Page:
Correlation and Causality

The Misconception

The correlation between two variables, X and Y, never reveals anything about a possible causal relationship between the two variables. Simply stated: correlation ≠ cause.


Evidence That This Misconception Exists

The following statements come from three different online blogs:

"Correlation NEVER implies causation!"

"The fact that correlation never implies causation, which may be lost on many people, is extremely important."

"In the words of my college psychology professor, correlation never, never, never, never, never, never, never, never, never, never, never, never, never, never, never, never, equals causation. NEVER!"

Why This Misconception Is Dangerous

The oft-heard admonition against inferring cause from correlation is dangerous for two reasons. First, this warning implies that causal arguments are legitimate or not depending on the kind of statistical tool(s) used to analyze data. That notion of what’s needed to illuminate causal forces totally disregards the importance of research design. Statistical procedures can be helpful in studies that investigate cause; however, researchers concerned with causality must take care to reduce or eliminate alternative hypotheses for any causal connections suggested by their data.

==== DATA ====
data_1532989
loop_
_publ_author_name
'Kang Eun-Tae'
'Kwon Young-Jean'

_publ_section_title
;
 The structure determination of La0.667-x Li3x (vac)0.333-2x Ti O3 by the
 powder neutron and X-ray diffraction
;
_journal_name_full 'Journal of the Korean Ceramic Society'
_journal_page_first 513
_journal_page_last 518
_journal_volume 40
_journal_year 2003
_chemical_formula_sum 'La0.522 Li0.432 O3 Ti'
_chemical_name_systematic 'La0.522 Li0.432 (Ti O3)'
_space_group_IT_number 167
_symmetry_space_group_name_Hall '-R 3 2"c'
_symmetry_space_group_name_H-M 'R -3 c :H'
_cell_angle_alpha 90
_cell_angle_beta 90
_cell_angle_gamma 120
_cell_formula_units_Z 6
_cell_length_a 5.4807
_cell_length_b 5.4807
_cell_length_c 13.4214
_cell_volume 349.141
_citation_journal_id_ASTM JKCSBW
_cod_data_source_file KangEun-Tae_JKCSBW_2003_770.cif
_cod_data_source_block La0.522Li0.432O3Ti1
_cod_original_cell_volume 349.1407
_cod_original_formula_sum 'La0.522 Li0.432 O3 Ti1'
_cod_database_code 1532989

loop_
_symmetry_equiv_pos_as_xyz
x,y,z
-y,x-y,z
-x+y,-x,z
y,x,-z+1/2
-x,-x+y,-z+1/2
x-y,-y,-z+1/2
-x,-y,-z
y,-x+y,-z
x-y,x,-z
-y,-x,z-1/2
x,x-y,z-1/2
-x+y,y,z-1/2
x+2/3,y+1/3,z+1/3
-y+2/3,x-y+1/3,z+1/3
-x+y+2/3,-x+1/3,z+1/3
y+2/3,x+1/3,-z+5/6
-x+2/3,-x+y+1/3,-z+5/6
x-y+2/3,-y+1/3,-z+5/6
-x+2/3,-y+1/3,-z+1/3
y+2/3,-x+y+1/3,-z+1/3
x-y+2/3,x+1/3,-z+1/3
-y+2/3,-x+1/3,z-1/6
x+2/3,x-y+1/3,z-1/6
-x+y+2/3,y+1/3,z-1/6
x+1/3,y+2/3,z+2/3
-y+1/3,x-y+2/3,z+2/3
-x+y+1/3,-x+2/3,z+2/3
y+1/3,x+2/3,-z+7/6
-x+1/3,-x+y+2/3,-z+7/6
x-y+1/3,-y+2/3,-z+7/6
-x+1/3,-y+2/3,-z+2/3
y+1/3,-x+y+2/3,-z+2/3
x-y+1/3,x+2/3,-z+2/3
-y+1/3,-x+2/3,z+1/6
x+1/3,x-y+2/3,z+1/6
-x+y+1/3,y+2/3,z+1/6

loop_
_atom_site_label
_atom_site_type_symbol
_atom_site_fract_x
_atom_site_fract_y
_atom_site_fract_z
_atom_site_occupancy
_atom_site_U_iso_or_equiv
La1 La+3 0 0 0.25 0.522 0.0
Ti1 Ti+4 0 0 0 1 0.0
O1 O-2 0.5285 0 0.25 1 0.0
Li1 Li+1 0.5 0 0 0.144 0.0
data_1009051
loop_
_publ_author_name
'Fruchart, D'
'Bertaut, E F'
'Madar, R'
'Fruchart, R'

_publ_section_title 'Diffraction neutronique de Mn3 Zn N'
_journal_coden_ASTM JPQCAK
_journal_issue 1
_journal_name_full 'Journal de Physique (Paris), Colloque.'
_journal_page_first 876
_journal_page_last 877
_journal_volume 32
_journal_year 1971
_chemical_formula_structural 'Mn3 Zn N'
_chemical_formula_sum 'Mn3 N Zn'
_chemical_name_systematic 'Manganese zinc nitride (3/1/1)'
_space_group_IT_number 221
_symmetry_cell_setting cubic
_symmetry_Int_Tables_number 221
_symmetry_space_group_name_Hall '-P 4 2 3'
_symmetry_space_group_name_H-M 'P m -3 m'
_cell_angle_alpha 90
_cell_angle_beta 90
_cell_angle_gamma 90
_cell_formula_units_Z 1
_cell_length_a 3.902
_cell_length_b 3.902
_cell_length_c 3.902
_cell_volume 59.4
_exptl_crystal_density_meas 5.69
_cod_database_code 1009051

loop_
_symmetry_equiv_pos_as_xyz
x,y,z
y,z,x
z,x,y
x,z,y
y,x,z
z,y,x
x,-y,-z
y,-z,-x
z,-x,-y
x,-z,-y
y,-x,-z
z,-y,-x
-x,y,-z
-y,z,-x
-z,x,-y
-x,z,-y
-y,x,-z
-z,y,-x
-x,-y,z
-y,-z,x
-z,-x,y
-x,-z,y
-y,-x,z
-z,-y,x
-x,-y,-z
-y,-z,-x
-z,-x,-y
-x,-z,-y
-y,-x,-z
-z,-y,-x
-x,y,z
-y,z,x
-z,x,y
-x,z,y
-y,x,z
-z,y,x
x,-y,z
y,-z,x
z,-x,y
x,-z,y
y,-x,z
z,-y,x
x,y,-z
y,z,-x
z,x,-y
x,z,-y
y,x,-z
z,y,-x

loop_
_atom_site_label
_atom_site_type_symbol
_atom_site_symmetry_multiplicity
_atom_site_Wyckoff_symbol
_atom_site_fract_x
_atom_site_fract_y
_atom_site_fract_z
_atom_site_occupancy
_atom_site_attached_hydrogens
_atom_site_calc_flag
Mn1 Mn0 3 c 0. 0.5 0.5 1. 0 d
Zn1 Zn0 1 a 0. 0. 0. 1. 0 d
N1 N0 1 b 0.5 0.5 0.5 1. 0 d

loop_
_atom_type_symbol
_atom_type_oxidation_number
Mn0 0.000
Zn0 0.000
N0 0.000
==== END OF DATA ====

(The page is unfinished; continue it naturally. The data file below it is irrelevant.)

The warning that correlation ≠ cause is also dangerous because it functions to keep the logical and mathematical equivalence of certain statistical procedures hidden from view. Data can sometimes be analyzed in different ways and yet produce the exact same results. It’s important for researchers (and for the readers of their research reports) to know about these equivalencies. Otherwise, they will think that different analyses are accomplishing different objectives, when in fact those different analyses are doing exactly the same thing.


Undoing the Misconception

To show that correlation can speak to the issue of causality, let’s consider a hypothetical medical investigation. This study involves a new drug that’s being tested to see if it can relieve headache pain. We’ll first consider the setup of the study. Then, we’ll look at two different ways the study’s data could be analyzed so as to justify a cause-and-effect claim.